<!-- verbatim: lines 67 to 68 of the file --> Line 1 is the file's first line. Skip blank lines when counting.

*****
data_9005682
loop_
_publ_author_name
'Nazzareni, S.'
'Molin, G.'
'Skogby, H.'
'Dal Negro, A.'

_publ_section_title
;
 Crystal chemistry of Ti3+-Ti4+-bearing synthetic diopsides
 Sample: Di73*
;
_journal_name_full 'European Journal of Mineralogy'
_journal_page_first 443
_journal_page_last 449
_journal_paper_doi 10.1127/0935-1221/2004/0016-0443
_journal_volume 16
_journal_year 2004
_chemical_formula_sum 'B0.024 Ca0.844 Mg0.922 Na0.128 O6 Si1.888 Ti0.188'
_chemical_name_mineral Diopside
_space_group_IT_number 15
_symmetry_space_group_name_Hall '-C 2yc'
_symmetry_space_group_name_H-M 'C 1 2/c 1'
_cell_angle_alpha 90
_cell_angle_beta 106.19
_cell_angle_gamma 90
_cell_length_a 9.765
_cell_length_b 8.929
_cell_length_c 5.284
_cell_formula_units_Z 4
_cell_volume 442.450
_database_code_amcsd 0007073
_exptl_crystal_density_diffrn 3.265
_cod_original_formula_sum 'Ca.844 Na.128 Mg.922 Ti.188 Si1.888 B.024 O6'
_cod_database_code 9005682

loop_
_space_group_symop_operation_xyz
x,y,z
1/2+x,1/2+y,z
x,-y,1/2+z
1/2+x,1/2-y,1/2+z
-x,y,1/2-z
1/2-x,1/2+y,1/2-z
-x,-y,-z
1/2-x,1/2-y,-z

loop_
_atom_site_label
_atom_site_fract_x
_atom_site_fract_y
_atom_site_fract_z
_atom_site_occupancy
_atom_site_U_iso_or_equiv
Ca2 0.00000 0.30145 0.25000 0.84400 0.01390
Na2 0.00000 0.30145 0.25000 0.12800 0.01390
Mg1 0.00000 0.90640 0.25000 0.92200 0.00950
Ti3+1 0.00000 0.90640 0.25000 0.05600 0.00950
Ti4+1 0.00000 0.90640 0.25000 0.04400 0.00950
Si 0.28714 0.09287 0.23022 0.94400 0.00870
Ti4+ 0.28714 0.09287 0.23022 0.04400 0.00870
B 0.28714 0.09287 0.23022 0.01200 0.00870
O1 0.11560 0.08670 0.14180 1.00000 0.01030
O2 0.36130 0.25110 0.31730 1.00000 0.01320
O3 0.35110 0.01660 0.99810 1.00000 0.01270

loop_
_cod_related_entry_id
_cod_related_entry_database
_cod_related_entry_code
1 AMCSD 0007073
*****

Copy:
_cod_related_entry_code
1 AMCSD 0007073